it was only US Virgin Islander Taylor Canfield and his US One Sailing Team that came through unscathed with a 3-0 scoreline. In the process Canfield eliminated the competition’s final Swede, Måns Holmberg, son of GKSS Match Cup Sweden founder, Magnus. Canfield’s job was made easier in the second race when Holmberg led into the first mark only to be caught by a gust as he deployed his gennaker causing the young Gothenburg Racing Team crew to experience their second capsize of the week.
“It was a great fight against Måns – he sailed well,” recounted Canfield, the two time Match Racing World Champion. “It was a really short race track and there were a lot of manoeuvres: It came down to whoever made fewer mistakes out there.”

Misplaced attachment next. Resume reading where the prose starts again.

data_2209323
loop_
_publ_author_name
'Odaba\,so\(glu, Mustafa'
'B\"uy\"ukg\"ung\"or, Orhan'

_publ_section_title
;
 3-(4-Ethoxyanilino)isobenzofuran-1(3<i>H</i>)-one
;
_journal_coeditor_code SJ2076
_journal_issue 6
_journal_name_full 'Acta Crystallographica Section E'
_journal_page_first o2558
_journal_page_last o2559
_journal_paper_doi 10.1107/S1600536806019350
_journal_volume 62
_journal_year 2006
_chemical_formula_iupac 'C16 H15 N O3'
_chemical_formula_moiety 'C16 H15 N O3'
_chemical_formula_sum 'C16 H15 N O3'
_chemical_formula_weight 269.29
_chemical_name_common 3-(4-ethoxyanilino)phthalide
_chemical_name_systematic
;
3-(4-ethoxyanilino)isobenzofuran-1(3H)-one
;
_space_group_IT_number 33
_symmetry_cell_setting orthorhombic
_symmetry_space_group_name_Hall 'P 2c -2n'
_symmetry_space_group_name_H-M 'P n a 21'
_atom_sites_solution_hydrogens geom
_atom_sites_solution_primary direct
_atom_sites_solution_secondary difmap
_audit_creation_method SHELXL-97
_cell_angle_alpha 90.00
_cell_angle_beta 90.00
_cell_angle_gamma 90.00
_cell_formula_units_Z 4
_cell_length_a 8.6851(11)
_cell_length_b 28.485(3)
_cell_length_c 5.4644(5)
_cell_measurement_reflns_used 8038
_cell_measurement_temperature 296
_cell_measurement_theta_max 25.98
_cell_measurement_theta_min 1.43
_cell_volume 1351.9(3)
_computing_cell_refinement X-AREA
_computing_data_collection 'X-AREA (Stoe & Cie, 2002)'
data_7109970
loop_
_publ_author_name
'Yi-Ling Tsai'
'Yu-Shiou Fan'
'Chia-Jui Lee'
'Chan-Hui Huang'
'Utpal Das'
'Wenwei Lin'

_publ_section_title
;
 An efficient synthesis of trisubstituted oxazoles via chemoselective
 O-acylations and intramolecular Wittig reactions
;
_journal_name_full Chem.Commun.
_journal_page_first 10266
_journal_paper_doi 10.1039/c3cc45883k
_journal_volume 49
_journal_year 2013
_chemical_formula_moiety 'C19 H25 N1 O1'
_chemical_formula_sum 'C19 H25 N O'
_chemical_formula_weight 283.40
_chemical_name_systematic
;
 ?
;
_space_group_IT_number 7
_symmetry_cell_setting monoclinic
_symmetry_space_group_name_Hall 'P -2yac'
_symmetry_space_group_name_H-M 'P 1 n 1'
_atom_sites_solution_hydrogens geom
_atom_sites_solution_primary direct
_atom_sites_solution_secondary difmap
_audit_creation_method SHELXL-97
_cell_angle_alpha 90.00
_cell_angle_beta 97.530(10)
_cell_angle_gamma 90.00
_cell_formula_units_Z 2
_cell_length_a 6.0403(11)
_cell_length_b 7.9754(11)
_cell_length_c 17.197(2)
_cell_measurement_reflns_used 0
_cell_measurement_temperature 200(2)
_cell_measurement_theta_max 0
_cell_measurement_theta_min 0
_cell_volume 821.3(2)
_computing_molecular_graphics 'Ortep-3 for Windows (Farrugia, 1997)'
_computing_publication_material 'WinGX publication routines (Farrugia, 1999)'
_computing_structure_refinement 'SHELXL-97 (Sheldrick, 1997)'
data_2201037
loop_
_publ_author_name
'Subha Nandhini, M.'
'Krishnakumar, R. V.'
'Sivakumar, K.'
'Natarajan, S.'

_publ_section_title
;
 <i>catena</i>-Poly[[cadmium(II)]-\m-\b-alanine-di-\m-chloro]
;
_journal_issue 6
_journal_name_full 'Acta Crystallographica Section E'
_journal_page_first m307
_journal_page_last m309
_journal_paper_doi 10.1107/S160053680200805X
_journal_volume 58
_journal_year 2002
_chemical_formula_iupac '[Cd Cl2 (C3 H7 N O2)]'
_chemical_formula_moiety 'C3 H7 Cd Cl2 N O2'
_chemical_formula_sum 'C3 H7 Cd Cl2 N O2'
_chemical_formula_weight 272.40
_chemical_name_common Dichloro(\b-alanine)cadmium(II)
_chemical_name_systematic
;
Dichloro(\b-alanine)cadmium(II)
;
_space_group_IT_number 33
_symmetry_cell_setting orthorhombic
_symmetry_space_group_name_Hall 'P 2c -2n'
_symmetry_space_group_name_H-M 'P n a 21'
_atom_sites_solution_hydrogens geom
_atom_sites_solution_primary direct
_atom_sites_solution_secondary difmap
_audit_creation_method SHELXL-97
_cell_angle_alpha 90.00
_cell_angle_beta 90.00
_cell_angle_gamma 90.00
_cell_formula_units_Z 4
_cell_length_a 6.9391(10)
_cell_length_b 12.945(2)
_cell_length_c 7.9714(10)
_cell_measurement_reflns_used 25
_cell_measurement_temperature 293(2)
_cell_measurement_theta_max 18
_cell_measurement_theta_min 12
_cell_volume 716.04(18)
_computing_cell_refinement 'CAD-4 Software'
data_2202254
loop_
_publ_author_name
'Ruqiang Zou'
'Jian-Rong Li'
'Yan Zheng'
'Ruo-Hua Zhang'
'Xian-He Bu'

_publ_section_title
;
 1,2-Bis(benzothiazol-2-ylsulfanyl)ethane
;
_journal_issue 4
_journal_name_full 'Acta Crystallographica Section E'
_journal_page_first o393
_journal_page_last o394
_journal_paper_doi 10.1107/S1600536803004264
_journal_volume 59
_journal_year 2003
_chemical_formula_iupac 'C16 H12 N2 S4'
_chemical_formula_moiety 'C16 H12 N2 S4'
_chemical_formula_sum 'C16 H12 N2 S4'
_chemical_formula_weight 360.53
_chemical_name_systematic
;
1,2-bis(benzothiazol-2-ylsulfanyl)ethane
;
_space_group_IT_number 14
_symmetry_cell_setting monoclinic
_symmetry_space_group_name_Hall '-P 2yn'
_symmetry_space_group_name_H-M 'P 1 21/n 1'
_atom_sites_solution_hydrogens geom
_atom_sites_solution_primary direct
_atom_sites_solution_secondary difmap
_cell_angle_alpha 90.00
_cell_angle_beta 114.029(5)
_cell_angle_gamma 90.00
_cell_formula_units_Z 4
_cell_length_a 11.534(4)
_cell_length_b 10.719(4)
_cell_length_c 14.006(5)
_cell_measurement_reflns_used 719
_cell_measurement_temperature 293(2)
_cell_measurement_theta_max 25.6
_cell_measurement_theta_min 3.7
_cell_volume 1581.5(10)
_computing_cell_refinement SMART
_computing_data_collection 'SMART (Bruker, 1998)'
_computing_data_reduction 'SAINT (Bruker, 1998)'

Of the conditions today, Canfield observed: “The breeze coming over the land and dropping down onto the racecourse made for a few close calls. It was hard to read the wind and it seemed to be 50-50 out of each side. There wasn’t much time to look around, because there was so much manoeuvring on that tight, narrow race course.”
The last race saw repeated overtaking but ultimately a better gennaker hoist at the top mark and subsequent gybe enabled the US One crew to get around the bow of their opponent to take the win.
With Sam Gilmour out, one Gilmour remains in the competition in elder brother David. “Today was quite difficult because it was more shifty with the wind coming over land,” he said.